Shekhar Saxena: Some groups in high-income countries have focused too much on the right to refuse treatment, while many other groups in low-resource countries and cultures are still looking for better care, or at least some care. I see that as an integrated agenda. People should have the resources to seek help as they need. And, of course, they need the right to decide what they access and what they don’t.

We can expand care by making every healthcare worker a mental-health worker. This means training all healthcare professionals in the essentials of brain health so they can diagnose and treat mental-health issues, at least to some degree.

Shekhar Saxena

Kana Enomoto: Are there a few critical actions that you think would drastically improve mental-health outcomes on a global scale?

Shekhar Saxena: We can expand care by making every healthcare worker a mental-health worker. This means training all healthcare professionals in the essentials of brain health so they can diagnose and treat mental-health issues, at least to some degree. We know that most healthcare providers have very rudimentary knowledge, or sometimes no knowledge at all, of brain health and behavioral health, and, as a consequence, these conditions are not diagnosed early and not treated. I don’t mean all healthcare workers will become psychiatrists, but they can contribute a lot to improved mental-health outcomes.

In fact, this will help improve not only mental-health care but all healthcare because those providers will provide better overall care. Countries can adopt policies that involve increasing focus on brain health in preservice training as well as in-service training, ensuring that all healthcare providers have at least the basic capacity to provide this care. This will be entirely in line with a holistic definition of health and the principles of universal healthcare.

Kana Enomoto: Do you see other innovations that could help overcome workforce shortages and help meet the growing demand for mental-health services?

Shekhar Saxena: We know there are not enough mental-health professionals to provide the care we need globally, especially in the majority of low- and middle-income countries. The ways we have gone about expanding care aren’t working, so we really need to think out of the box for solutions for high-resource and low-resource settings. Studies have shown that trained teachers and even laypersons can provide mental-health support and basic psychological interventions. There is a lot of experimentation happening around the world. Middle-aged women in Africa were trained to provide care to their peers. Educators have been trained to detect mental-health issues in schools and colleges. Another approach is to use more digital channels, which helped tremendously during the COVID-19 pandemic, to provide telehealth services for mental health.

Kana Enomoto: How is the global mental-health community responding to the trauma associated with COVID-19, global conflicts, climate change, and other crises?

Shekhar Saxena: Mental health has always been important, so it’s not that it has suddenly become more important. Rather, it’s that awareness and evidence on effectiveness have increased substantially. Obviously, some people are much more affected than others by all these global crises. But needs across the board are also increasing, and the capacity to serve has either remained the same or gone down. The gap between what is needed and what is available has enlarged. It’s timely that we are talking more and doing more about mental health in our countries and communities as we prepare to face even more crises in the future.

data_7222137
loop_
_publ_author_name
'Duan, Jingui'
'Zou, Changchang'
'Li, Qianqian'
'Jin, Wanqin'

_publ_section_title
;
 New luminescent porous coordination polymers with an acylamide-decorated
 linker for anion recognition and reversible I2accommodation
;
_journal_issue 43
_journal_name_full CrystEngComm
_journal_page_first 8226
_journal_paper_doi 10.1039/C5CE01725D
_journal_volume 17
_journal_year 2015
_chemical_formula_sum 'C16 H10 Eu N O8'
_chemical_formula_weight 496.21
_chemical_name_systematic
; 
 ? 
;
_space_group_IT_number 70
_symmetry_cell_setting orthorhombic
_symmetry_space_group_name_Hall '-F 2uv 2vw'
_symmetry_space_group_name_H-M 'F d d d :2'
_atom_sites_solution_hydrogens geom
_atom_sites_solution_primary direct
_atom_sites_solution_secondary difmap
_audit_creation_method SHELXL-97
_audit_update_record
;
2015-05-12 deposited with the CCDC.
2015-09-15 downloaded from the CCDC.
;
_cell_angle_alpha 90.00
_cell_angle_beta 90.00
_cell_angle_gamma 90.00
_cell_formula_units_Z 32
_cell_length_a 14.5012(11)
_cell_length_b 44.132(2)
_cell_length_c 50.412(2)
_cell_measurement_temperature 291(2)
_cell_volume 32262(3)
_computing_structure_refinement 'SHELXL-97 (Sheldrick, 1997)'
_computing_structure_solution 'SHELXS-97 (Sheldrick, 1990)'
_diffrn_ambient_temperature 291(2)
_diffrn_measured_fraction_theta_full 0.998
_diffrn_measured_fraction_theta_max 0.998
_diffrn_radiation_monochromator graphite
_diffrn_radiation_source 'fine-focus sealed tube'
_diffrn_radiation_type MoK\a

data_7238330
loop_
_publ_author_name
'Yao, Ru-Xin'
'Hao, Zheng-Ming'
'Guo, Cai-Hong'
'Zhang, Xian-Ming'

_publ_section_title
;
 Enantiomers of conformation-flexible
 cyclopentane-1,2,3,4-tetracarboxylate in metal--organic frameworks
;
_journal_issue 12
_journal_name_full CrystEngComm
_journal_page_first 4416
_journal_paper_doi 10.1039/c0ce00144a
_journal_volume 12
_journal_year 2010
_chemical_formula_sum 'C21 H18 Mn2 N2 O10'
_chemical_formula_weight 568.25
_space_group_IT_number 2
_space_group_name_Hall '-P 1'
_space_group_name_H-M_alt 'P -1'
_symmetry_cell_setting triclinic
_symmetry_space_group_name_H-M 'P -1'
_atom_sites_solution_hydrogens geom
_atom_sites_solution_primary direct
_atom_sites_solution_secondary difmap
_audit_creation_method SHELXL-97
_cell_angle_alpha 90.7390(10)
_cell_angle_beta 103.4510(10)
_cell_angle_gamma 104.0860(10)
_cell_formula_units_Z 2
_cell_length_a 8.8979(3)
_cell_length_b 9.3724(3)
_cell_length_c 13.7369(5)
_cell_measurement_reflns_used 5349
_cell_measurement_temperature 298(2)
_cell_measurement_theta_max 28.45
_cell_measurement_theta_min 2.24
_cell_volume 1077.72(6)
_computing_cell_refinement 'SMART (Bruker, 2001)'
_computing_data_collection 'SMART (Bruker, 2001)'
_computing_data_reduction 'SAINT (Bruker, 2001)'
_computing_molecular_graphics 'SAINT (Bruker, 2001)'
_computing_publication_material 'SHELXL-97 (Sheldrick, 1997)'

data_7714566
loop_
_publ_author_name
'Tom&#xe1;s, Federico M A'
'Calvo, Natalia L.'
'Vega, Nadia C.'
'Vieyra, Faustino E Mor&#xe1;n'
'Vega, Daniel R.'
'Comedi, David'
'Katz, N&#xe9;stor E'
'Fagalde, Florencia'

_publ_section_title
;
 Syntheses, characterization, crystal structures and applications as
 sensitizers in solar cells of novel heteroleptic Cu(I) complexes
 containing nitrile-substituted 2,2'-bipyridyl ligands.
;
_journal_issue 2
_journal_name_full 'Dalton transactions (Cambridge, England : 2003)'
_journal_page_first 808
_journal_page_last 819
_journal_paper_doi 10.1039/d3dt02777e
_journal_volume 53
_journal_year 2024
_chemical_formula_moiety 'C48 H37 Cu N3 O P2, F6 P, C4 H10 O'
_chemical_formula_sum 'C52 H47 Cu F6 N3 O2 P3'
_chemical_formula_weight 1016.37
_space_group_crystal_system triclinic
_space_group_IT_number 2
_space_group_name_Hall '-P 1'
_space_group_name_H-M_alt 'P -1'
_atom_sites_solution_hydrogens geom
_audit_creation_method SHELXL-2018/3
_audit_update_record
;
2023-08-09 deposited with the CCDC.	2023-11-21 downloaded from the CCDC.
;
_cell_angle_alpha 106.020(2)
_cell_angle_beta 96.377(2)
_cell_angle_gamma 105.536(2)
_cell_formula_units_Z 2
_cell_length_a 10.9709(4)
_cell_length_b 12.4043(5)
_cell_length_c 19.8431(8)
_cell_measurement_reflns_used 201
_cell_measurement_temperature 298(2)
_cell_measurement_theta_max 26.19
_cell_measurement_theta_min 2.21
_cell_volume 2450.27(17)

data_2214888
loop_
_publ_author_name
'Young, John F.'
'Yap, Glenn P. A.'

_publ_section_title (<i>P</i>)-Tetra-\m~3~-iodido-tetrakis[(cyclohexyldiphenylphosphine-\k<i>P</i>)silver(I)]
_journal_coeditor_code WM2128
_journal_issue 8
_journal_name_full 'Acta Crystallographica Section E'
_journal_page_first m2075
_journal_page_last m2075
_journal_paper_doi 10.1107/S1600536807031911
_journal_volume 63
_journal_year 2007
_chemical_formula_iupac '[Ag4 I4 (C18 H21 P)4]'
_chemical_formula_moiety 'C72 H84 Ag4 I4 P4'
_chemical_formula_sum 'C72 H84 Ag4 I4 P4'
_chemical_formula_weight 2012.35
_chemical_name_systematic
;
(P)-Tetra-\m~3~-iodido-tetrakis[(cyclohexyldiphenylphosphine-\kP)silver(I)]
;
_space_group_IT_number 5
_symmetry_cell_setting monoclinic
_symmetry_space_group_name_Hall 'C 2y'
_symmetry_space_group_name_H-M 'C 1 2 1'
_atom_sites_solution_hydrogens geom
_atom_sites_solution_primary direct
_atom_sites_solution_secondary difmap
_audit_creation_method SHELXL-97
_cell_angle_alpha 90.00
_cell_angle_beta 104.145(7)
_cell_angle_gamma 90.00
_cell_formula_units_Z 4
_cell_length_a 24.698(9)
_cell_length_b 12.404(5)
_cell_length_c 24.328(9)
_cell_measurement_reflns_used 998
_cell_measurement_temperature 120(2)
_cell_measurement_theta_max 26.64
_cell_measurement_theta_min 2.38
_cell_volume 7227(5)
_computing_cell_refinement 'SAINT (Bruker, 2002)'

I would also like to refer to the impact of all of this on young people. We thought, as the pandemic began, that older people’s mental health would be most affected. And that has been proved completely wrong. It is the young adults—who are finishing their education, joining a job, or looking forward to establishing a family—that have been most affected. This is going to affect them throughout their lives, so we need to be very careful about providing the kind of ongoing support these young people need within the community and the healthcare system. These are urgent priorities.

It’s timely that we are talking more and doing more about mental health in our countries and communities as we prepare to face even more crises in the future.

Shekhar Saxena

Kana Enomoto: How do you see us addressing the needs of today’s young adults—Generation Z—that might be different from older generations such as millennials, Gen Xers, and baby boomers?

Shekhar Saxena: We must ask them what they need, of course, but there are a few other things to remember. First, we need to provide the whole spectrum of care, with much more emphasis on prevention, protection, and promotion of mental health rather than on treatment. Second, this generation is already much more open to talking about their mental health than people at my age, for example, and we need to give them guidance for self-care and for helping others. These are nonclinical interventions that are going to be much more useful for them than the standard clinical ones. And third, we need to provide these kinds of interventions where people are because they’re not likely to visit a clinic. We need to look at how to support mental health at school and in the workplace in an environment that does not stigmatize. Resources for mental-health care of youth are going to have an excellent return on investment.